Texture and structure were significant variables for determining profile development of landslide-induced soils. Finding from this study was also consistent to the study of Jeong et al.30 proved that landslide deposits often had a mix of coarse and fine particle sizes due to soil turning and mixing during gravitational process of the occurrences. According to Table 2, this vertical textural contrast was indicated through drastic changes of texture value quantification within the profile (profile 8 & 9). In other side, various quantification values of structure reflected the changes of soil particles bonding. It was confirmed by Annabi et al.8 that soil aggregation was significantly associated with soil resistance to water erosion or landslides.

Altogether, profile development of residual soils, landslide-induced soils and human-induced soils in hilly region varied spatially. The results showed that the indices of soil profile development were varied from 5.40 to 124.68 (Table 3). Table 3 also presented that horizon indices (HI) of the upper-most horizons were various between one to another soils. It was because development of horizon depth also varied one to another. It proved that local disturbances, i.e., landslides or even human activities play a crucial role to profile development. The distinctness of morphological properties and thickness of horizons were the main indicators for variability of soil profile development in this study (Table 2). However, there was no sequential pattern of profile development index as an impact of unsystematic variation of slope inclination and various geogenic and geomorphic processes in transitional landscape zone.


This study concluded that there is no sequential pattern of profile development index in the transitional landscape zone. Spatial variability of soil profile development in the transitional landscape zone is varied based on geomorphic unit and is not associated with the spatial pattern of parent rocks. Quantification of morphological properties can effectively express the differences of development stage of soil profile which result in various profile indices (PDI). Therefore, it has confirmed that soil-scape concept is significant to characterize the spatial variability of soil profile development in the transitional landscape zone rather than soil catena concept.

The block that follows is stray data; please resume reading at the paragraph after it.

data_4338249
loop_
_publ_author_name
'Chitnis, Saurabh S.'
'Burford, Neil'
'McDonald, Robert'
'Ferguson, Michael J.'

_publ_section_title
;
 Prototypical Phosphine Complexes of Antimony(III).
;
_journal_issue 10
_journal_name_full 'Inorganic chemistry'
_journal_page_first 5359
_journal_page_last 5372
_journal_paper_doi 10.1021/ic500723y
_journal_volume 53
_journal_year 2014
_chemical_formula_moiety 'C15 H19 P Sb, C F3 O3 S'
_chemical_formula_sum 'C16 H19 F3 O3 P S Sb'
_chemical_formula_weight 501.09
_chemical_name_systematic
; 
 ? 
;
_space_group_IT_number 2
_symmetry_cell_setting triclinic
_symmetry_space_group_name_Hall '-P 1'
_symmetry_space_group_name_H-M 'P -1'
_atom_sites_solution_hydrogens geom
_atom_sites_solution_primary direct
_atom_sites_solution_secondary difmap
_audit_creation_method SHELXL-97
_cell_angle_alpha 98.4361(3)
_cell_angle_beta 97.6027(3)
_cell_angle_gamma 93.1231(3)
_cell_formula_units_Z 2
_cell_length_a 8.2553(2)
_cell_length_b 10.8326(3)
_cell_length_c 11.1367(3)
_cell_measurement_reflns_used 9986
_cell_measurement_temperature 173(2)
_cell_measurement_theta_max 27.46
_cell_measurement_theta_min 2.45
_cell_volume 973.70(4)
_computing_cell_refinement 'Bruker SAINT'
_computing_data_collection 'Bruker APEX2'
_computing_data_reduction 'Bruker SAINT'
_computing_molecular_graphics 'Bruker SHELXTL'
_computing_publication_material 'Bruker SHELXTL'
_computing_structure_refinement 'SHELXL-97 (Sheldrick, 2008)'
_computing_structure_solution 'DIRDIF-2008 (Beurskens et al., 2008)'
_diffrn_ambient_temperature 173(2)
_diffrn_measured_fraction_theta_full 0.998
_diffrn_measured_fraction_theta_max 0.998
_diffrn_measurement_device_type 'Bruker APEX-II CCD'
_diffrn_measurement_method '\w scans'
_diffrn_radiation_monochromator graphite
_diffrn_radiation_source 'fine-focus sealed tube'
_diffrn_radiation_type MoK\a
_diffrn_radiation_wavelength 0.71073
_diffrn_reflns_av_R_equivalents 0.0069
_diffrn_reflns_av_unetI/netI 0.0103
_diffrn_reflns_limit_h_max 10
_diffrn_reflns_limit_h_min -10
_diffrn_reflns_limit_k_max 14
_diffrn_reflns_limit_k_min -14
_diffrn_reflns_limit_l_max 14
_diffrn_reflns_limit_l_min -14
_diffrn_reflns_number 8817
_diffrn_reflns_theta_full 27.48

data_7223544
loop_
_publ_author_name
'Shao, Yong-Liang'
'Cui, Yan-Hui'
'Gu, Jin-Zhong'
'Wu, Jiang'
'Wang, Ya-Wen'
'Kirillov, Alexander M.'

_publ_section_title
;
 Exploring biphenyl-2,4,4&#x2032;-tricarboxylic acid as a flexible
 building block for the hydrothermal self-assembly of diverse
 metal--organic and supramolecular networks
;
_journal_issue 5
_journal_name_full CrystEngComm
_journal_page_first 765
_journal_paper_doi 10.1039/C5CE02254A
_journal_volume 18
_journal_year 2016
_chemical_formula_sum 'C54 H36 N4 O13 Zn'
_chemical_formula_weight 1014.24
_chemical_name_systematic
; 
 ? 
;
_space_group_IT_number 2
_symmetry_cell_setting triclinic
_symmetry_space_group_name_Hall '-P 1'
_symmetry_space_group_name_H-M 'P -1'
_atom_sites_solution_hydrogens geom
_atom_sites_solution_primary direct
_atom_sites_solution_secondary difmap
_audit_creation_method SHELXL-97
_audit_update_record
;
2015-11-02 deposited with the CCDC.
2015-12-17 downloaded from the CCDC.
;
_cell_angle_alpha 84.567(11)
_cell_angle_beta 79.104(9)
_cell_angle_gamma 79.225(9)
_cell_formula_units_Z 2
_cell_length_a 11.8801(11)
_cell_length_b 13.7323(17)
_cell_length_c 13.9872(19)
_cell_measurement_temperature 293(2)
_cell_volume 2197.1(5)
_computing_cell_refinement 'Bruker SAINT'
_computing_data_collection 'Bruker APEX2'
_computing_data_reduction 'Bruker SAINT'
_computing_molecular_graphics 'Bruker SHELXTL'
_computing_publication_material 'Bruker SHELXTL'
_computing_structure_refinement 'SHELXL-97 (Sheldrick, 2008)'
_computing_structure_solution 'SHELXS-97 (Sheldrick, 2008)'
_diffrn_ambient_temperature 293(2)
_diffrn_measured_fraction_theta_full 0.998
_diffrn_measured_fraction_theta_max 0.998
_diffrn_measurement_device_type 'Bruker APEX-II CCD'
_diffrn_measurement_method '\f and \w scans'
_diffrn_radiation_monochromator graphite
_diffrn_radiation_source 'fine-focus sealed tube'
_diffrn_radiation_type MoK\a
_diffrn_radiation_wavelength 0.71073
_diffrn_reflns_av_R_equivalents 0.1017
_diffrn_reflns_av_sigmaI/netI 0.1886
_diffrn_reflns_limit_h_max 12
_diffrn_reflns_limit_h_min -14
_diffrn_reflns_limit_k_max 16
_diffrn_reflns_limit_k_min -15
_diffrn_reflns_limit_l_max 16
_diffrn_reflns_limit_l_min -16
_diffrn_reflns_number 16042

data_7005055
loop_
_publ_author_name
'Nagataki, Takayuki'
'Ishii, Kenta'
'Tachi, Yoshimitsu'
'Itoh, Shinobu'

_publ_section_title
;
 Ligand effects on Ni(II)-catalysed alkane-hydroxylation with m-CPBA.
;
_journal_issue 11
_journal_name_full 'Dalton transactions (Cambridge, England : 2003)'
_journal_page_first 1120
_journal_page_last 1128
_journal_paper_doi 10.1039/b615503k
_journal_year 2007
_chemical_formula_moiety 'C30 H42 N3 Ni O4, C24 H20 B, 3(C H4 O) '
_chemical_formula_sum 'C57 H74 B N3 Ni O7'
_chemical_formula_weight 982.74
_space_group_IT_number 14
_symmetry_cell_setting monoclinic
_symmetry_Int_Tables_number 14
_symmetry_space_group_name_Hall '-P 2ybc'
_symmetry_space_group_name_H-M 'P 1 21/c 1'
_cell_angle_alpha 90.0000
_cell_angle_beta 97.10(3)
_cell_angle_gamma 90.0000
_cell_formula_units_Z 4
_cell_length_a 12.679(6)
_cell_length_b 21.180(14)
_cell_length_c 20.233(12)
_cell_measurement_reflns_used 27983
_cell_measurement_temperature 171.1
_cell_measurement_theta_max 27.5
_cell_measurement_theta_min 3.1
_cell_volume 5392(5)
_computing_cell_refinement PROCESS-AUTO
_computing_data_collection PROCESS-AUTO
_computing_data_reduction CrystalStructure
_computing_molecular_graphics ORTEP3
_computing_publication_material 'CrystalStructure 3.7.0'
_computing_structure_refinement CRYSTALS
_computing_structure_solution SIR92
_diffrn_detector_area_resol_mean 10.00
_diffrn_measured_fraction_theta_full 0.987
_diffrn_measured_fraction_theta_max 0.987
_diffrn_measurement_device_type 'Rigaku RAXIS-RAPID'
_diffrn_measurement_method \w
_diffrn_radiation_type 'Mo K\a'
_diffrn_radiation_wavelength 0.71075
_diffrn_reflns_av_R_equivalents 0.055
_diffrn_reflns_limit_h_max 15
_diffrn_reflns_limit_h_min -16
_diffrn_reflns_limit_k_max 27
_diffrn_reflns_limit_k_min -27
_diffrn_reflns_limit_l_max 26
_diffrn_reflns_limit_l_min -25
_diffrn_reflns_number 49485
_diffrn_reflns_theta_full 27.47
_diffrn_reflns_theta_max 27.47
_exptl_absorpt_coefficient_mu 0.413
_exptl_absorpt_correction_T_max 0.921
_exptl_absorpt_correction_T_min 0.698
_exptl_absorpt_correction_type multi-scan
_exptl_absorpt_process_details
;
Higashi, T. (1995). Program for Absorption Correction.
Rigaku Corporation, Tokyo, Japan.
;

The study evaluated the variability of soil development in hilly region of Indonesia and found that there is no sequential pattern of PDI in a transitional landscape zone and disturbed soils either by human or by geomorphic processes are less developed than residual soils. These findings might be used as a reference for other research of soil development under similar characteristics of area. This will help the researchers to detailed research on the disturbed soil rehabilitation.


The authors thank to Professor Hans Stoetter and Assoc. Professor Clemens Geitner from University of Innsbruck, Austria, for their valuable discussion during the research. We also thank to the colleagues in Bogowonto Research Team in Department of Environmental Geography, Universitas Gadjah Mada, for their help in conducting field observation.